Canceled coverage to be restored
About 3,400 Californians whose health insurance was canceled by Kaiser, Health Net and PacifiCare after they got sick will soon receive notification that they may be eligible for new coverage and for compensation for medical bills they paid while they were uninsured.
In a deal with state regulators, the insurers agreed to offer former members new coverage regardless of preexisting medical conditions and to reimburse them for medical expenses. In exchange, the state Department of Managed Health Care will close investigations into the companies’ rescission practices. Regulators began mailing out notices to individuals Tuesday.
The state’s largest insurers have all been widely accused of looking for ways to drop individual policyholders who incur high costs. The insurers contend that members who are dropped have misrepresented their medical histories on their applications.
The practice has been condemned by lawmakers, judges and regulators.
The agreements between the state and the insurers were unprecedented in their ambition to restore coverage. But they also have come under fire from consumer advocates.
The mailed notices triggered another flare-up.
Lawyers for policyholders expressed concern Friday at a hearing in a suit against Health Net over a plan for the insurer to notify former members about the state agreement.
State law stipulates that such notices go through lawyers for members of the presumed class, said Mike Bidart, one of the policyholder lawyers.
What’s more, he said, policyholders would eventually receive court-approved notices about developments in the case, including any settlement.
“Our concern was that it creates tremendous confusion for people to get one notice and then another,” he said.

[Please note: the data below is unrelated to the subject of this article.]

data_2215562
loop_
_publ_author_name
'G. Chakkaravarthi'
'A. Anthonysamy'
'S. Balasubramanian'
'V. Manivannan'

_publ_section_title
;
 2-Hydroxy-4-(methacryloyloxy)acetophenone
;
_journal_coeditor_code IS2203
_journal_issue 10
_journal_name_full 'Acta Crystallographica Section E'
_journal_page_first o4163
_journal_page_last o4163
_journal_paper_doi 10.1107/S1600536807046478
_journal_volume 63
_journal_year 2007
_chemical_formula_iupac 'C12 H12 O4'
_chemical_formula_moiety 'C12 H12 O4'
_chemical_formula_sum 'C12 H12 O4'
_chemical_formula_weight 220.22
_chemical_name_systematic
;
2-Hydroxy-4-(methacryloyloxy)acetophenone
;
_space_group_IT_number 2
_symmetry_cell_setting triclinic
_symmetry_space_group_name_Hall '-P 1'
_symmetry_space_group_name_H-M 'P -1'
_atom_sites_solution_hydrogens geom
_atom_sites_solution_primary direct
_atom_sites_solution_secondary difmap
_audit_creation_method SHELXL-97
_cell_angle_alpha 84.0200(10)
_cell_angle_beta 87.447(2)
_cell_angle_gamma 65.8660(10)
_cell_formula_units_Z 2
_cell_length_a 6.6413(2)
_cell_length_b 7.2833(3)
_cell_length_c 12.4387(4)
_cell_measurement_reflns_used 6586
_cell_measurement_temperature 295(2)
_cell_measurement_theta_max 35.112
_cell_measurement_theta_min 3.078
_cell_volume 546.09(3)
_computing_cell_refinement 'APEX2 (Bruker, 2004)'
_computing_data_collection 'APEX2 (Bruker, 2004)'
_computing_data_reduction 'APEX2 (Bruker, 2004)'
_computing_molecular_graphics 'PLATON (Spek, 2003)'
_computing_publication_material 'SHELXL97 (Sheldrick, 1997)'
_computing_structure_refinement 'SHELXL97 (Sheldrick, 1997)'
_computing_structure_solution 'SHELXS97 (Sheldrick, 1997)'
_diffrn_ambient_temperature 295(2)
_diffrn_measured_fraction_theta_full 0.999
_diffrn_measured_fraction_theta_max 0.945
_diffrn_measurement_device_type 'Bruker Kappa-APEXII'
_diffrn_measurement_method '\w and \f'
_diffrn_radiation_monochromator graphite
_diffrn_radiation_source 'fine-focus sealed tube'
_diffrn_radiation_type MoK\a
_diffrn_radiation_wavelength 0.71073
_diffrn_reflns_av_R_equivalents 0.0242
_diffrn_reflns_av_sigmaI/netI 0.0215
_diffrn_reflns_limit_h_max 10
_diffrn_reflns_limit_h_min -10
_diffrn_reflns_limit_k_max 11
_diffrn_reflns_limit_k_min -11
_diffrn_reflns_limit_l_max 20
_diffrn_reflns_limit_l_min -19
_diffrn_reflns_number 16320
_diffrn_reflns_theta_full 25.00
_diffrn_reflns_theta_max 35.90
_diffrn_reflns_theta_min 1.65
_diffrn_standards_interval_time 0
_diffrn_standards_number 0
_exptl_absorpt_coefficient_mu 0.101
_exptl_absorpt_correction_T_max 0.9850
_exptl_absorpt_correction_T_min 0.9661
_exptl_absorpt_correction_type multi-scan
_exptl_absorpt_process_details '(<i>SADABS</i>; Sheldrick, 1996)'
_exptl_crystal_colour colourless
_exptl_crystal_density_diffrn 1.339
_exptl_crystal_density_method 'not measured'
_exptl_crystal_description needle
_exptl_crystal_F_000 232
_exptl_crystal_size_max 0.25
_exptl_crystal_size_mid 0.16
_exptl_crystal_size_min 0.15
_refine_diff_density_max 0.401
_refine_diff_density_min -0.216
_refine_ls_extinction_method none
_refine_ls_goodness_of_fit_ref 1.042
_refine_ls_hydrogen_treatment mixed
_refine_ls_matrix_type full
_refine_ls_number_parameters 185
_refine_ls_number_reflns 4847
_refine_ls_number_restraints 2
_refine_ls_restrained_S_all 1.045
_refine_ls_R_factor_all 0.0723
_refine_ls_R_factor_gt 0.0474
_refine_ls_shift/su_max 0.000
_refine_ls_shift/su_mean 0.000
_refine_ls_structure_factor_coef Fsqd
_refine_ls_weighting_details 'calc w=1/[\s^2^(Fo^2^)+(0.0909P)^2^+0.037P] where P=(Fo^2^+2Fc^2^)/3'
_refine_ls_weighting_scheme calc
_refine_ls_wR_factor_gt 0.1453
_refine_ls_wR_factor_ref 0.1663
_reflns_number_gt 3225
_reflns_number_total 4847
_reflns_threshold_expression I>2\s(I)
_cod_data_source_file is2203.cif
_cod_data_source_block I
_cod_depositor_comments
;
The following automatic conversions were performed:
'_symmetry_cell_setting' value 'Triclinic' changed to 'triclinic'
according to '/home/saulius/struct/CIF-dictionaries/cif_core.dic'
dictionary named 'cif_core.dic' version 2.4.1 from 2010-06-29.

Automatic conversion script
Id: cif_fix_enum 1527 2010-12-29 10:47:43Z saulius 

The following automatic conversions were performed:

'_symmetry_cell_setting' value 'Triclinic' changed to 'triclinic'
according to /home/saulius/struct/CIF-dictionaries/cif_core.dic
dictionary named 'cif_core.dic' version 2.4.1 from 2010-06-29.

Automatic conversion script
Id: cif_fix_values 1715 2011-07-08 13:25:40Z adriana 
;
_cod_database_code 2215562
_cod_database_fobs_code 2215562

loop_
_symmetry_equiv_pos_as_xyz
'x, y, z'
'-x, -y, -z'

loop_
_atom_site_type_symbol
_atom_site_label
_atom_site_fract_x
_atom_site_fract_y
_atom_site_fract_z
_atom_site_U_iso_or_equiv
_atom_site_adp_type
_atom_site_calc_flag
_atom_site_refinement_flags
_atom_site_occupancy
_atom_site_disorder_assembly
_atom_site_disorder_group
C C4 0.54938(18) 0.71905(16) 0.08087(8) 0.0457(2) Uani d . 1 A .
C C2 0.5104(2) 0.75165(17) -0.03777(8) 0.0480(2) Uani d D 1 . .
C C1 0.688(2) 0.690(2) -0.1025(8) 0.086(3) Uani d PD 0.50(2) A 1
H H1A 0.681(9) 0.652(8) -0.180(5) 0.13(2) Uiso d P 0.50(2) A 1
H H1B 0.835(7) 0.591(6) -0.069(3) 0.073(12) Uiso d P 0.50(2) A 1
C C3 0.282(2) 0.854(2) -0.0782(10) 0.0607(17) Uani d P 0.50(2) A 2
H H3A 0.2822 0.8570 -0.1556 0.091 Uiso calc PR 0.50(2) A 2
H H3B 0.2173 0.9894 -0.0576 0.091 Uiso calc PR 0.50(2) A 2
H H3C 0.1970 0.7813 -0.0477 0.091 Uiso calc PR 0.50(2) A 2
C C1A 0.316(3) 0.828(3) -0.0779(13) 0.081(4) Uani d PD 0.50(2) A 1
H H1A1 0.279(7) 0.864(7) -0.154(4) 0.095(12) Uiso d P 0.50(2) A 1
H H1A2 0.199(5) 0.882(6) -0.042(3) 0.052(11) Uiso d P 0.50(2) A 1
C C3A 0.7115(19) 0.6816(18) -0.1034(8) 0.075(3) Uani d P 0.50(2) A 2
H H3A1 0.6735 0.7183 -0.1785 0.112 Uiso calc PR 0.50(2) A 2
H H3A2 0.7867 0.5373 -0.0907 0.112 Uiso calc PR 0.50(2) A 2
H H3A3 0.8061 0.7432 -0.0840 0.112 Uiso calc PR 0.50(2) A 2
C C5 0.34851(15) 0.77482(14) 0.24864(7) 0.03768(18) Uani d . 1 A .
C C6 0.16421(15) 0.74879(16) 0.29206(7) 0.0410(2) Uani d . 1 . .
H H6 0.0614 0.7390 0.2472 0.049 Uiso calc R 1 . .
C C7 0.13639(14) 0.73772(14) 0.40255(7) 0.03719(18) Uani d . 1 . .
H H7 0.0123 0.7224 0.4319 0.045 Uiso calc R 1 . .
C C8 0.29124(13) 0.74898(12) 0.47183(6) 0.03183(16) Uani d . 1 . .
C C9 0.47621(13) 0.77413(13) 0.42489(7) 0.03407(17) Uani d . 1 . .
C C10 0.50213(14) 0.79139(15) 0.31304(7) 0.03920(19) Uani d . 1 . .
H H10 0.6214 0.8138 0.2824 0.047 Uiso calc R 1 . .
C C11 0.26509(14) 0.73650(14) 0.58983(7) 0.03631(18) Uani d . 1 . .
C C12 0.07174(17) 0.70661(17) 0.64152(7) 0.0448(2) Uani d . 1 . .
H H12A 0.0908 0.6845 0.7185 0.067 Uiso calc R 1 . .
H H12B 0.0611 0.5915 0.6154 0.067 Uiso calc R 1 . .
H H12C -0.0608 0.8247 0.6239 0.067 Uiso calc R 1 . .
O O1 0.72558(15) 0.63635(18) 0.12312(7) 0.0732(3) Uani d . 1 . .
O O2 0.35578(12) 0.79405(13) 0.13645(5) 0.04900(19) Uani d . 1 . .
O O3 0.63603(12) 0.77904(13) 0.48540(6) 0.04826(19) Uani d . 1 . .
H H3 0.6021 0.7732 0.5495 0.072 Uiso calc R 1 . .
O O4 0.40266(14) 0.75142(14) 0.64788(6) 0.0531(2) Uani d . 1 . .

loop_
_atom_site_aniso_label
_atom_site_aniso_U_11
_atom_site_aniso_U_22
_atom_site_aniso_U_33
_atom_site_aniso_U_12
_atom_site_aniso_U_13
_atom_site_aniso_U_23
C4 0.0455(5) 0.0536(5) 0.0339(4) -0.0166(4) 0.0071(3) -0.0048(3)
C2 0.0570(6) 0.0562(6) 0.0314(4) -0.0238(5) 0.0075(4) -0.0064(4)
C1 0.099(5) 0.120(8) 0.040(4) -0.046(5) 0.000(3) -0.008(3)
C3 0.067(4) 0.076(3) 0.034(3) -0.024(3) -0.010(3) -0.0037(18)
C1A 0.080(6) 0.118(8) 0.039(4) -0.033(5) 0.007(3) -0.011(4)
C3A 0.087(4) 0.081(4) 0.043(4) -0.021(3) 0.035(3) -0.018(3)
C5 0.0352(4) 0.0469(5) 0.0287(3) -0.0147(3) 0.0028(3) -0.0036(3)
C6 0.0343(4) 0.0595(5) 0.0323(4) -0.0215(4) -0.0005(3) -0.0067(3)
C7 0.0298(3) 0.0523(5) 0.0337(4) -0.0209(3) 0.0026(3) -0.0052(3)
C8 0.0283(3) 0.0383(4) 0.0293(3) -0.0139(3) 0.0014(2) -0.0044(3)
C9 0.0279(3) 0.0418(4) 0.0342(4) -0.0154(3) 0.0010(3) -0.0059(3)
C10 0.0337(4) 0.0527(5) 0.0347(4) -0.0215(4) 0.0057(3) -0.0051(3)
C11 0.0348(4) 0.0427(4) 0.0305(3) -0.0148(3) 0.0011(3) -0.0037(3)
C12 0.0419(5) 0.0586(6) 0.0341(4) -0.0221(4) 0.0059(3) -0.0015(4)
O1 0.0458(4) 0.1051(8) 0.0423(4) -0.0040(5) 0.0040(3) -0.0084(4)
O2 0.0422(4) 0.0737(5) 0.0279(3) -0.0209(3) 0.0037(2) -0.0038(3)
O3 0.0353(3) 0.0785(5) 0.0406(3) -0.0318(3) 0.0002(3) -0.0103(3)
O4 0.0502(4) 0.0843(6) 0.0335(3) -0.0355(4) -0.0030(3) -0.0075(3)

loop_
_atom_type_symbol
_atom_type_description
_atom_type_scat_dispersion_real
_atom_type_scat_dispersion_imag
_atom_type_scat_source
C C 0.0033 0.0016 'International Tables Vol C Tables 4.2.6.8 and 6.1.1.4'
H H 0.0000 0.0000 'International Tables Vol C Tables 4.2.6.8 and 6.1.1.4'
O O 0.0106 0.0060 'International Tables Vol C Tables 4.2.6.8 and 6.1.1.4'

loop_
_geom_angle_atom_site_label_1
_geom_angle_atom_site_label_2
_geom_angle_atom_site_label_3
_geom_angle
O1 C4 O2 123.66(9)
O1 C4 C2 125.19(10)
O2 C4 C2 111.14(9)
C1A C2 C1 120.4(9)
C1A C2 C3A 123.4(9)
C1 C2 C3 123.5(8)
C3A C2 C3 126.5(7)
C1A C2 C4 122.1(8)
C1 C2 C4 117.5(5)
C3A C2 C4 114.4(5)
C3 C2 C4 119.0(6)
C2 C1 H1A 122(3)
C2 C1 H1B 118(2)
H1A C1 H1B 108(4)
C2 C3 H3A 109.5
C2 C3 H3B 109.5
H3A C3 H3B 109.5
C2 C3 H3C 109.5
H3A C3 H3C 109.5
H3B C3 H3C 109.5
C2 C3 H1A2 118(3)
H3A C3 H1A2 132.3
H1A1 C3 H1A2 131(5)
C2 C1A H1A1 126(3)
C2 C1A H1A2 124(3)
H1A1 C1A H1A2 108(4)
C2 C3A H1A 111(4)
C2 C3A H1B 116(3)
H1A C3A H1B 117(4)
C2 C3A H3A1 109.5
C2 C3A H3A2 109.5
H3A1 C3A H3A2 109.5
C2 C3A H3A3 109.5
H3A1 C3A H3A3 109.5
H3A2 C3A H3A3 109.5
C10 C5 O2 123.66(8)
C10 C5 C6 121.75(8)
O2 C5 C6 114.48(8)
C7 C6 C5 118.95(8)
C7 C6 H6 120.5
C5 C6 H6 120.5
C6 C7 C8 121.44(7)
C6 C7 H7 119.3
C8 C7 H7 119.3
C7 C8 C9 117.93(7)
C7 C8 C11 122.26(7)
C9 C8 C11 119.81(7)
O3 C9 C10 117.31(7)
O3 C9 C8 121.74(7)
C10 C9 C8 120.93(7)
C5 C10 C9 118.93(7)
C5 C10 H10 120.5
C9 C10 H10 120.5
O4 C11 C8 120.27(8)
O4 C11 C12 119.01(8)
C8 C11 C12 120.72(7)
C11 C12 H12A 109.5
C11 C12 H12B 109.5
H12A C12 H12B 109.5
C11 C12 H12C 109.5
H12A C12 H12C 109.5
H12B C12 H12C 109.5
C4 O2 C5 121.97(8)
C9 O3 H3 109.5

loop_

Los Angeles County Superior Court Judge Victoria Chaney set a hearing for Sept. 2 to consider the issue. Then late Monday, Bidart said he learned that the state intended to send the notices out itself.
“I’m sure they are doing this because the courts don’t currently have jurisdiction over the DMHC,” Bidart said. “They are basically end-running what was about to be heard by the court.”
The department’s executive director, Cindy Ehnes, defended her actions. She suggested that lawyers who opposed her plan were seeking fees that would result from the settlement of their lawsuits.
“Our process would not result in the millions of dollars in awards of attorneys’ fees that I think these folks are contemplating,” she said.
Ehnes said former policyholders could resolve their cancellations through the department’s process, which would send each case to a third-party arbitrator, or wait for the outcome of the class-action litigation. “What we have tried to do is to offer enrollees options,” she said.
The department reached similar settlements with Anthem Blue Cross of California and competitor Blue Shield.